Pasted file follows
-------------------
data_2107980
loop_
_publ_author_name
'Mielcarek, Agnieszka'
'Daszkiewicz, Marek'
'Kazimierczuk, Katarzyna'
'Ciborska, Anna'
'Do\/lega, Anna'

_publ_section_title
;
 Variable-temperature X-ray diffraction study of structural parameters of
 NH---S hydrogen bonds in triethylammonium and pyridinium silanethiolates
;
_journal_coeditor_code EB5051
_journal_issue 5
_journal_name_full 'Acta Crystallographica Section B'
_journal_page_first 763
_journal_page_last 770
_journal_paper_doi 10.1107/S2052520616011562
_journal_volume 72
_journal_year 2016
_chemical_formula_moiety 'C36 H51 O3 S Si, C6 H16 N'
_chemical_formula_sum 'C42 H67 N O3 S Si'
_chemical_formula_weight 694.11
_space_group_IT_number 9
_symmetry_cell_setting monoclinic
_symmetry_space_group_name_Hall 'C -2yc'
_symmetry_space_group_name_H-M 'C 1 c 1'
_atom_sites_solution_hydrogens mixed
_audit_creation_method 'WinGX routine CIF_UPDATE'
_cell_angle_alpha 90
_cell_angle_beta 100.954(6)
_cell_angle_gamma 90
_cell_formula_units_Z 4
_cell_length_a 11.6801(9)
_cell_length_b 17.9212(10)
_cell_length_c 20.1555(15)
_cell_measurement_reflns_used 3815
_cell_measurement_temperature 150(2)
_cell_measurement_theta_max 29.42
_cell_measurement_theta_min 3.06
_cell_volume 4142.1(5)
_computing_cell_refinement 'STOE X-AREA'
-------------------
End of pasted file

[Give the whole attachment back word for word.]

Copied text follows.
data_2107980
loop_
_publ_author_name
'Mielcarek, Agnieszka'
'Daszkiewicz, Marek'
'Kazimierczuk, Katarzyna'
'Ciborska, Anna'
'Do\/lega, Anna'

_publ_section_title
;
 Variable-temperature X-ray diffraction study of structural parameters of
 NH---S hydrogen bonds in triethylammonium and pyridinium silanethiolates
;
_journal_coeditor_code EB5051
_journal_issue 5
_journal_name_full 'Acta Crystallographica Section B'
_journal_page_first 763
_journal_page_last 770
_journal_paper_doi 10.1107/S2052520616011562
_journal_volume 72
_journal_year 2016
_chemical_formula_moiety 'C36 H51 O3 S Si, C6 H16 N'
_chemical_formula_sum 'C42 H67 N O3 S Si'
_chemical_formula_weight 694.11
_space_group_IT_number 9
_symmetry_cell_setting monoclinic
_symmetry_space_group_name_Hall 'C -2yc'
_symmetry_space_group_name_H-M 'C 1 c 1'
_atom_sites_solution_hydrogens mixed
_audit_creation_method 'WinGX routine CIF_UPDATE'
_cell_angle_alpha 90
_cell_angle_beta 100.954(6)
_cell_angle_gamma 90
_cell_formula_units_Z 4
_cell_length_a 11.6801(9)
_cell_length_b 17.9212(10)
_cell_length_c 20.1555(15)
_cell_measurement_reflns_used 3815
_cell_measurement_temperature 150(2)
_cell_measurement_theta_max 29.42
_cell_measurement_theta_min 3.06
_cell_volume 4142.1(5)
_computing_cell_refinement 'STOE X-AREA'